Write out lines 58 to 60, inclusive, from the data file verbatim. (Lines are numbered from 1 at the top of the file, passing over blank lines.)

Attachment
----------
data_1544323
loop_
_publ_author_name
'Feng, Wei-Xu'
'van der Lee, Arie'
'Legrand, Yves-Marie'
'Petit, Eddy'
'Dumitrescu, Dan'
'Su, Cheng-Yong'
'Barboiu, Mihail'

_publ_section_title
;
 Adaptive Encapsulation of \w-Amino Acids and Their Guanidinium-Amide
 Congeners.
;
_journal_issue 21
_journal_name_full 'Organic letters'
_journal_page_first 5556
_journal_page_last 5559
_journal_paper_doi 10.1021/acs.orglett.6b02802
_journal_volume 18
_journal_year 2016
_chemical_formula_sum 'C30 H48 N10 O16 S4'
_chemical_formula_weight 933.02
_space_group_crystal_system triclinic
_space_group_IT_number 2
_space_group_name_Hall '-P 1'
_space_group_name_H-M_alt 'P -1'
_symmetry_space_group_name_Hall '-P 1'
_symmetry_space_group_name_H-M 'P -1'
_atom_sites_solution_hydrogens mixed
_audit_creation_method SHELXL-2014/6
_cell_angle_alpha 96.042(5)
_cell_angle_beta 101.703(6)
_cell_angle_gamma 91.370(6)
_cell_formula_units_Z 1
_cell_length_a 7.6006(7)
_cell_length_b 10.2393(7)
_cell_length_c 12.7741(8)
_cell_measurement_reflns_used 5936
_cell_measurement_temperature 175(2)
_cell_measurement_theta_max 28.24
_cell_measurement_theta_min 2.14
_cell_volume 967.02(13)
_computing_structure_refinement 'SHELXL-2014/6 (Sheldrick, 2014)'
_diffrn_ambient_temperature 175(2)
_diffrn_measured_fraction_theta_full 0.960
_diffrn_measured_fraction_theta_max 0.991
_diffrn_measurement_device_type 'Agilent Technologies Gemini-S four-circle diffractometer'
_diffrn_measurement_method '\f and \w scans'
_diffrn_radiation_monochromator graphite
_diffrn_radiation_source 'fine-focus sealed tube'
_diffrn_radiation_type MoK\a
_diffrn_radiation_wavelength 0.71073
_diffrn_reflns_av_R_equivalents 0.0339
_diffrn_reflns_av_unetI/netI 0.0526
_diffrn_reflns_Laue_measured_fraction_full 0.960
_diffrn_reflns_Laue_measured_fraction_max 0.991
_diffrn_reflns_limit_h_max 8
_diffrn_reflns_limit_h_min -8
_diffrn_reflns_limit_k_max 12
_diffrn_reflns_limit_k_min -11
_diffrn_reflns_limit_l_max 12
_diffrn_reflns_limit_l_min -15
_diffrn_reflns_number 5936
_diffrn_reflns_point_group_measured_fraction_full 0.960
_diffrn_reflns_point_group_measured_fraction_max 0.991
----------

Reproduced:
_diffrn_reflns_Laue_measured_fraction_max 0.991
_diffrn_reflns_limit_h_max 8
_diffrn_reflns_limit_h_min -8